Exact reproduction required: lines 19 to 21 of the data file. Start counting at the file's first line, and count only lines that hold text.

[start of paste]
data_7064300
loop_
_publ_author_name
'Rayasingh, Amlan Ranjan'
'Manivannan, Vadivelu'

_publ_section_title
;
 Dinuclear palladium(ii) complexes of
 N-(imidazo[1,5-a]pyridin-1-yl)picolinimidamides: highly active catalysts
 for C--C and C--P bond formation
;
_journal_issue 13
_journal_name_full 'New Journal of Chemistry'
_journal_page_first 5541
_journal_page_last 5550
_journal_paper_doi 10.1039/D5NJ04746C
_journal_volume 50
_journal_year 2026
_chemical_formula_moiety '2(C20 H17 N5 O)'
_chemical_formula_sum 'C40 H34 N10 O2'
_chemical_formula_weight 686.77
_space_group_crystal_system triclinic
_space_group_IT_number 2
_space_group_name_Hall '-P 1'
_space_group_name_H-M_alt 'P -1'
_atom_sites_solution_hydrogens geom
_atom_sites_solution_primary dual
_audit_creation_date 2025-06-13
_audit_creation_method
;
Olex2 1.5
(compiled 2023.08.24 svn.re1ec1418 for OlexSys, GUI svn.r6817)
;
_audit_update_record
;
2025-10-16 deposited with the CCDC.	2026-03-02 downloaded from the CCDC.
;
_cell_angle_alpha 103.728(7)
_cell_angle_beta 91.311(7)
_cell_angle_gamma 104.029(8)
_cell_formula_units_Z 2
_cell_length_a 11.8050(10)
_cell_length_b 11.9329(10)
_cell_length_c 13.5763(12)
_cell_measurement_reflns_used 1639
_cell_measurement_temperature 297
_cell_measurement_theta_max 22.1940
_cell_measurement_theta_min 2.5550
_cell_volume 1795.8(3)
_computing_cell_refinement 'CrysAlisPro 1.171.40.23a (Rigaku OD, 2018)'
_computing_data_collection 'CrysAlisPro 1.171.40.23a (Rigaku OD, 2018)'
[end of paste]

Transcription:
_chemical_formula_moiety '2(C20 H17 N5 O)'
_chemical_formula_sum 'C40 H34 N10 O2'
_chemical_formula_weight 686.77